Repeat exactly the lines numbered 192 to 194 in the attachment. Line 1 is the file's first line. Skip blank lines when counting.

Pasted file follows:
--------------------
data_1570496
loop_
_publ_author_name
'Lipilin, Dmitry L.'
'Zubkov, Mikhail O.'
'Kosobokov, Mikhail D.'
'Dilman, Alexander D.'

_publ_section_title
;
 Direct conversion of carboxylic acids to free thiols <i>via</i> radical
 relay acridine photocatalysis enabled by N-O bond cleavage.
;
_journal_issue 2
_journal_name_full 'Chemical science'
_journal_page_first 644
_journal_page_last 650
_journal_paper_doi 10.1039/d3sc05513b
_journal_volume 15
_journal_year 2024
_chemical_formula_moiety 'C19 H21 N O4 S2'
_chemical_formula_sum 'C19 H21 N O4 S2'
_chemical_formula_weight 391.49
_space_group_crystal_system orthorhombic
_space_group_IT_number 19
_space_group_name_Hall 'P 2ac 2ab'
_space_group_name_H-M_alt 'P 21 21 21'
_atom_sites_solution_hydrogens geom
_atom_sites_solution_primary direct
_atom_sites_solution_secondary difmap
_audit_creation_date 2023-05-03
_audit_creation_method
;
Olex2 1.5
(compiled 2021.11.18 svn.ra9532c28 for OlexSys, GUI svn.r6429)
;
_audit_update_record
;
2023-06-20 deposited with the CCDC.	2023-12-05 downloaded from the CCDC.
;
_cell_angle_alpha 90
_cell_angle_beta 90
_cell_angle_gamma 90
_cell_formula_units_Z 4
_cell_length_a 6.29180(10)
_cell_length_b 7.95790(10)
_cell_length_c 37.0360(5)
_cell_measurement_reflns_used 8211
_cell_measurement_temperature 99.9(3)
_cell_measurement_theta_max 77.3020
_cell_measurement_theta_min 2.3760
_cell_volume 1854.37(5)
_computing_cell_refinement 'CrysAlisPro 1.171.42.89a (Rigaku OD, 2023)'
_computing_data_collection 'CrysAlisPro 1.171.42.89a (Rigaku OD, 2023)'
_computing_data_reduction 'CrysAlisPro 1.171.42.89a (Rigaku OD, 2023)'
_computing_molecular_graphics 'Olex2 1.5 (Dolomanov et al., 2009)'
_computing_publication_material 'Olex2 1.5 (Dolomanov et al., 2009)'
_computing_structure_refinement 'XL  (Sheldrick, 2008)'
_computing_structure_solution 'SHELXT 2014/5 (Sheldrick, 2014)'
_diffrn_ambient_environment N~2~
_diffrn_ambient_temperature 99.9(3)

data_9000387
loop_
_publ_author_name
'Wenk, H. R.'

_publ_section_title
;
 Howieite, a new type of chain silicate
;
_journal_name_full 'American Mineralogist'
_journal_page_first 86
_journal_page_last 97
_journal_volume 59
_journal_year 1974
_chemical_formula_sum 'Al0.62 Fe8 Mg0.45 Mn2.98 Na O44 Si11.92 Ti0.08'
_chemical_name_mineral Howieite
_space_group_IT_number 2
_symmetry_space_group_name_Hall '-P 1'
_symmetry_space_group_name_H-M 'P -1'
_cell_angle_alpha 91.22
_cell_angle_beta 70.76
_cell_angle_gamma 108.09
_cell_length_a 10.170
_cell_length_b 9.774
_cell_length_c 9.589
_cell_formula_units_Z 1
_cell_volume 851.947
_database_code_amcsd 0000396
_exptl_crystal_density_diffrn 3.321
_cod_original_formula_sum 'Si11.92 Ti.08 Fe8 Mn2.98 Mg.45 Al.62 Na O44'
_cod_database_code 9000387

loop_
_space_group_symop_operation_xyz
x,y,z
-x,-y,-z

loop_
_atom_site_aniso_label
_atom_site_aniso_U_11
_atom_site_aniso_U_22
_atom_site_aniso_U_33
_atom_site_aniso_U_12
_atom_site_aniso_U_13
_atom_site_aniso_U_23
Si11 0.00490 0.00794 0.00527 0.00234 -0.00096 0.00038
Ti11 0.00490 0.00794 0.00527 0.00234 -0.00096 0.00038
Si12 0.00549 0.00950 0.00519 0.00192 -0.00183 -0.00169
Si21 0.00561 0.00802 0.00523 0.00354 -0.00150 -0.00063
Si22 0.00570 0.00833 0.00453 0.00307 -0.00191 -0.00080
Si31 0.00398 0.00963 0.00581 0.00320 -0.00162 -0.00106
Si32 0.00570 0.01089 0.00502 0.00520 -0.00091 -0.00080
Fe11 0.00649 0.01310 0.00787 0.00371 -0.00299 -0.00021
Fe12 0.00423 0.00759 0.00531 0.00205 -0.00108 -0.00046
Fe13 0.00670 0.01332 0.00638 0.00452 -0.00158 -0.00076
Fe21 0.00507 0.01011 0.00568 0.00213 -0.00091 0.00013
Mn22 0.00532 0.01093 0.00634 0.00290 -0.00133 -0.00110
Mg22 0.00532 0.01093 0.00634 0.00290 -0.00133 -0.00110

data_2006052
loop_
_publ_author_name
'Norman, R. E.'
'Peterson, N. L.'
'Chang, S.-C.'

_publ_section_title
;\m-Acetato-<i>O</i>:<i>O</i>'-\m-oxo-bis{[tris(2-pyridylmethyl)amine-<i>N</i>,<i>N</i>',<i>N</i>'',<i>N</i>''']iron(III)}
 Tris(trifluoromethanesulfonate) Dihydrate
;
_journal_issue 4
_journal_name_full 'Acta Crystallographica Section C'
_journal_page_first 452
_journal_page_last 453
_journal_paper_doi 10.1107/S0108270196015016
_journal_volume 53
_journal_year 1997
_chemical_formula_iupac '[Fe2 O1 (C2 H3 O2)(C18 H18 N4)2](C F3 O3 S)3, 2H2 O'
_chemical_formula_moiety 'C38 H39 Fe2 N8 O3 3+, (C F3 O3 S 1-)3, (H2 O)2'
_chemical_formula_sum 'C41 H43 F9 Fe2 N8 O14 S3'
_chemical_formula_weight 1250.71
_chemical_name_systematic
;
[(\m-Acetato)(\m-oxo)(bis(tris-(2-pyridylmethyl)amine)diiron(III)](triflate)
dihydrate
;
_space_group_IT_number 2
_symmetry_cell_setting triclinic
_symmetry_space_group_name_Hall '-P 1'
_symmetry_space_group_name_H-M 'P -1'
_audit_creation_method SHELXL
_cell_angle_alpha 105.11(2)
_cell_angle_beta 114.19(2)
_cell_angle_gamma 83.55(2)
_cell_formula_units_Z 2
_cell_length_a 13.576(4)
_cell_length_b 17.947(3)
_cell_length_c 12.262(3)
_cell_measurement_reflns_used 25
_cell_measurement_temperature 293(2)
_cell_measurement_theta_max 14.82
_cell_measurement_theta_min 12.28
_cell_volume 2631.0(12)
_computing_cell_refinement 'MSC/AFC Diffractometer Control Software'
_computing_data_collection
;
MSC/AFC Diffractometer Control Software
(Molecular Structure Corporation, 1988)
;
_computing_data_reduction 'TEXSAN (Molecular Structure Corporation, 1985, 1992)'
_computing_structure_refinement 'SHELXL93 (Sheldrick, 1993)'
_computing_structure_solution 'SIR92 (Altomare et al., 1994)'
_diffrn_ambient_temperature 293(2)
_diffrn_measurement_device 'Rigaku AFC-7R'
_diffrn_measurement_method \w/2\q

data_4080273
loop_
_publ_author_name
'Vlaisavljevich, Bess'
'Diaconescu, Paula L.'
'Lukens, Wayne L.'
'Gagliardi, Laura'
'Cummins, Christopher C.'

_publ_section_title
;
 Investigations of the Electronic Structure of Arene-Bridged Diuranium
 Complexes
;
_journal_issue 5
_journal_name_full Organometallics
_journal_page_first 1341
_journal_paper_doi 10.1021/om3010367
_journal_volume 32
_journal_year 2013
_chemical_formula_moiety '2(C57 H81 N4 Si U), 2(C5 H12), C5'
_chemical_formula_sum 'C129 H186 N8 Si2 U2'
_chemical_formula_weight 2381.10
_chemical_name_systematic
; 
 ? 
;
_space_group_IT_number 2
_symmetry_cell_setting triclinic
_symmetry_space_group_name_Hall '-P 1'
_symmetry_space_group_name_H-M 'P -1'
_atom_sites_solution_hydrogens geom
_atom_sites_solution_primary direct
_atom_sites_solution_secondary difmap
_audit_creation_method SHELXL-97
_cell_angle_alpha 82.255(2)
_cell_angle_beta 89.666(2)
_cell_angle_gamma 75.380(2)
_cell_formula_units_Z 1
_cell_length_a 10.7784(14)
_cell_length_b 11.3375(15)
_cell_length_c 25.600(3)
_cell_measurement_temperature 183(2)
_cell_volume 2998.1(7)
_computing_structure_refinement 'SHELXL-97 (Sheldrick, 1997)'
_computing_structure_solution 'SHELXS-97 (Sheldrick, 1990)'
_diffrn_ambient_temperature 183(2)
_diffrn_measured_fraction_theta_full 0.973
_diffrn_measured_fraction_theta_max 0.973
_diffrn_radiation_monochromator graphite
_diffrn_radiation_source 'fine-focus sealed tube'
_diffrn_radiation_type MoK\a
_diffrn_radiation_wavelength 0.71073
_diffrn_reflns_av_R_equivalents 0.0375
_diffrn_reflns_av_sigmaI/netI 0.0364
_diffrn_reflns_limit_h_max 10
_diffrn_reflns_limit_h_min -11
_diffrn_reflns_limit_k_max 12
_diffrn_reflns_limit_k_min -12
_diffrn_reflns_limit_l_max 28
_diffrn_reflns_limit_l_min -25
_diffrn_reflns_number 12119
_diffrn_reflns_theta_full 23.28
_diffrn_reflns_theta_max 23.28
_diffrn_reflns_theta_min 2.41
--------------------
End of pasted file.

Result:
_chemical_formula_weight 2381.10
_chemical_name_systematic
; 